Home-based Businesses Can Have Pitfalls
Joyce M. Rosenberg AP Business Writer
July 21, 2009NEW YORK (AP) - For many of the people laid off during the recession, the next career move is a home-based business. It's an ideal solution for many, but these new entrepreneurs need to be aware of some caveats in running a company from home.
One is taxes. It's much easier to claim a deduction for a home-based business than it was years ago, when it almost guaranteed a visit from the IRS. But it's still possible to make a mistake, claim too big a deduction, and grab the government's attention. Another pitfall to look out for is insurance. Chances are you'll need to buy additional insurance if you're operating out of your house or apartment.
And, you need to be sure running a business in your home doesn't violate any local laws or regulations, or, if you're part of a homeowners' association or co-op, its bylaws.
You should take taxes into consideration as you decide where in your home you're going to operate a business. Mark Toolan, a certified public accountant in Exton, Pa., noted that the space you choose ``must be exclusively used for business.''
That means you can't claim your entire family room if the kids watch TV and play there too. You might be able to claim the part of the room with your desk and PC, but keep in mind you might need to prove to the IRS that your kids don't sit there for hours at a time playing computer games or visiting Facebook.
Claiming part of your home for business use means you can deduct the part of the mortgage or rent, insurance, maintenance costs and repairs that can be attributed to that space. For example, if your business takes up 10 percent of your home and you spend $10,000 on home expenses, you can deduct $1,000. If you have a cleaning service and spend $2,500 a year to have your home cleaned, you can deduct $250.
The key word to keep in mind when claiming a home office deduction is ``reasonable,'' a word that actually applies to all the business expenses you claim on your tax return. The IRS will have a sense of how much you should be deducting. If you have a consulting business and you get your roof repaired, the government will look askance at your trying to deduct 50 percent of the bill.
You don't have to conduct all of your business activities from your home to qualify for the deduction. If you spend your work time visiting customers but do your administrative work such as billing and keeping your books at home, you can claim the deduction. It's a good idea to consult with a tax professional before you set up the home business, or, at the least, before you start compiling your tax return.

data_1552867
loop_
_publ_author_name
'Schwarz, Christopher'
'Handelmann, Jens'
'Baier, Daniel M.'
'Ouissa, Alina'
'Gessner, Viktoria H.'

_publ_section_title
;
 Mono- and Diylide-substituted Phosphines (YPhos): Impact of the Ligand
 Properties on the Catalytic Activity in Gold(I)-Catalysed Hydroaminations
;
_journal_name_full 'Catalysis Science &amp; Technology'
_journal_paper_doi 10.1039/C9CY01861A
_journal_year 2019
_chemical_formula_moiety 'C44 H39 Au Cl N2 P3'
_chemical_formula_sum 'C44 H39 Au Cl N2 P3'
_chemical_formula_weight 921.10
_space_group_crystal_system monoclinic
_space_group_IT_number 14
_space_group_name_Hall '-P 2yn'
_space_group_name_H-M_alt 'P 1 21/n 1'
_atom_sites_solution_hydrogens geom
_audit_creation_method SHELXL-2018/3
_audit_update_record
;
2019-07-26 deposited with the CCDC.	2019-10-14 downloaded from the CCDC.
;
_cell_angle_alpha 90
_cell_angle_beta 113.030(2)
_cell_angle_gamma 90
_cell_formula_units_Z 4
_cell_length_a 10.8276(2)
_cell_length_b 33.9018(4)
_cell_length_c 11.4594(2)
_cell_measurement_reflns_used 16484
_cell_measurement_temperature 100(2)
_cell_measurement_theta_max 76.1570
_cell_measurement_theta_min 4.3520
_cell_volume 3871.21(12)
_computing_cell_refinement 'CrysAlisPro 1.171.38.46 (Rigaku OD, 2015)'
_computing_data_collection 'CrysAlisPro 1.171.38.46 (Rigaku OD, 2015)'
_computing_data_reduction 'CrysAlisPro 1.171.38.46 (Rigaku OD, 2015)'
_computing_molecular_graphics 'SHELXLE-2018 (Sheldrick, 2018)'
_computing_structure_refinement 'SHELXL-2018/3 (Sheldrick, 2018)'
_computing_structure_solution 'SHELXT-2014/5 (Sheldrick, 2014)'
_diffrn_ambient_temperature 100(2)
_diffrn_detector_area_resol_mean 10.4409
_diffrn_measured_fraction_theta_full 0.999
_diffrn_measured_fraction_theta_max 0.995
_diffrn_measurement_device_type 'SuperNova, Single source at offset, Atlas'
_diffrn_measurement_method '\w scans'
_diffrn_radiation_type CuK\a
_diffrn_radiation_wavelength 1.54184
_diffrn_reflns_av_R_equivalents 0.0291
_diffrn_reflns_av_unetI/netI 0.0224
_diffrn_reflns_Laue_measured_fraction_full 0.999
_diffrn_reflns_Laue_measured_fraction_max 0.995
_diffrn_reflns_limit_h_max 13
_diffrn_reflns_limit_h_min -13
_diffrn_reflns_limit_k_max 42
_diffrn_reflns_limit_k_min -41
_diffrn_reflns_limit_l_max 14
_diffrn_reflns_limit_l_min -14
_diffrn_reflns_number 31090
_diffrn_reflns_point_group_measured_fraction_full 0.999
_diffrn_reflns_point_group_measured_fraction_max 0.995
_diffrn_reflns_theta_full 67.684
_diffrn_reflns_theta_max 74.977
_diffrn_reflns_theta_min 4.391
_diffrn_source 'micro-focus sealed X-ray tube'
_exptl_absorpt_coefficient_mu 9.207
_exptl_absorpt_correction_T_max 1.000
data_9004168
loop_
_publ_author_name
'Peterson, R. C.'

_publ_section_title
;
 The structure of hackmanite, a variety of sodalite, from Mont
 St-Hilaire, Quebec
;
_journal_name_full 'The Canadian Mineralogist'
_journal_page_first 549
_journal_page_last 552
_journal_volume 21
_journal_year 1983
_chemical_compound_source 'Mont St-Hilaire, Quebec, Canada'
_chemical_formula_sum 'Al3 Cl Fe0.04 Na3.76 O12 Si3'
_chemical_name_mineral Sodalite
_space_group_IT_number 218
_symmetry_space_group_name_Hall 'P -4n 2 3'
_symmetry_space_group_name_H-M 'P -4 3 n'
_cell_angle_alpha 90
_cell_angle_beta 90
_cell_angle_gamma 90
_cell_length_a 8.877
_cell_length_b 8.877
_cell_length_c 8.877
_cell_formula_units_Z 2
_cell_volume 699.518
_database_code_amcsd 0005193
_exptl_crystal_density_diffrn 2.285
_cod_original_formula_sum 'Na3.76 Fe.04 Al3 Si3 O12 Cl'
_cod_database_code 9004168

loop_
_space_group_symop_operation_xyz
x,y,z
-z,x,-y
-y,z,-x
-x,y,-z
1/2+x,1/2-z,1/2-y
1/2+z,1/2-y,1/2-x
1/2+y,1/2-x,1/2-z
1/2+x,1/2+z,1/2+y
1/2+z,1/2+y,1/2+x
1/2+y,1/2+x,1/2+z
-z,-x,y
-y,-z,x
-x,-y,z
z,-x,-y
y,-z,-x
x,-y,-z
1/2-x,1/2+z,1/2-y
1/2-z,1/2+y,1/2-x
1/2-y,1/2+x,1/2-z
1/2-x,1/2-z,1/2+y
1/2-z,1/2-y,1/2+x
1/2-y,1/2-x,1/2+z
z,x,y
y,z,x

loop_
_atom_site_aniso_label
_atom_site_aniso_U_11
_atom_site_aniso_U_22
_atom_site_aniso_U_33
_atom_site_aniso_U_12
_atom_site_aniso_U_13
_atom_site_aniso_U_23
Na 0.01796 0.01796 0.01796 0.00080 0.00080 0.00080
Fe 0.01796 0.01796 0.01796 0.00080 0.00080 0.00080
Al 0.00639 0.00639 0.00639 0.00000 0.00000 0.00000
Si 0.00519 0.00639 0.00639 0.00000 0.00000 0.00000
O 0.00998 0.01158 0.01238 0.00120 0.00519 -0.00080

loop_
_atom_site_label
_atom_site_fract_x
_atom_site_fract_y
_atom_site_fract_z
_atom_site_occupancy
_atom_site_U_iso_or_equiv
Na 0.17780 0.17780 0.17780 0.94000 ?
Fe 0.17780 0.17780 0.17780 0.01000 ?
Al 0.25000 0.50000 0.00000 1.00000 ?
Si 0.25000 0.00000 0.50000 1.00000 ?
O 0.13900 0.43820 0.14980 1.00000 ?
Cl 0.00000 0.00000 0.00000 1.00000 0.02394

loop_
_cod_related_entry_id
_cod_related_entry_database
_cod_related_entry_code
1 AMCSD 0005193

Then there's the matter of insurance. Don't assume your standard homeowners policy will also cover your business.
Check your policy, but also call your broker or the customer service number for your provider to be sure what is and isn't covered.
Someone who's a freelance writer at home may have some coverage under a homeowners policy. But the more complex your business, the more likely you'll need separate insurance. If a business visitor trips over a toy on the sidewalk or is nipped by your poodle, homeowners insurance might not cover the mishap. And if you have employees, it's almost certain you'll need additional liability coverage.
It's not just slips and falls you need to worry about. If you have a lot of business-related equipment in your home, it might not be covered in the event of a fire, natural disaster or theft. You also need to make the same determination for vehicles that are used for both personal and business purposes.
It may be possible to put a rider on your homeowners policy, rather than buying completely separate coverage. Check with your broker.
Before you start a business at home, you also need to be sure that you don't run afoul of local ordinances or zoning regulations, or any limits imposed by a homeowners' association.
Chances are it's fine to run something like a consulting or freelance writing business, said Barbara Weltman, a tax attorney in Millwood, N.Y., and publisher of a newsletter, ``Big Ideas for Small Business.''
But, ``if you think you're going to do something like detailing cars, you can't necessarily keep them on your front lawn,'' she said. ``The best thing to do is check.''
Weltman noted that home-based businesses also need to comply with licensing laws, including those that are industry specific. So, for example, if you're thinking of a business that involves food preparation, or you want to run a daycare center, you need to be sure you're fully licensed before you start the operation.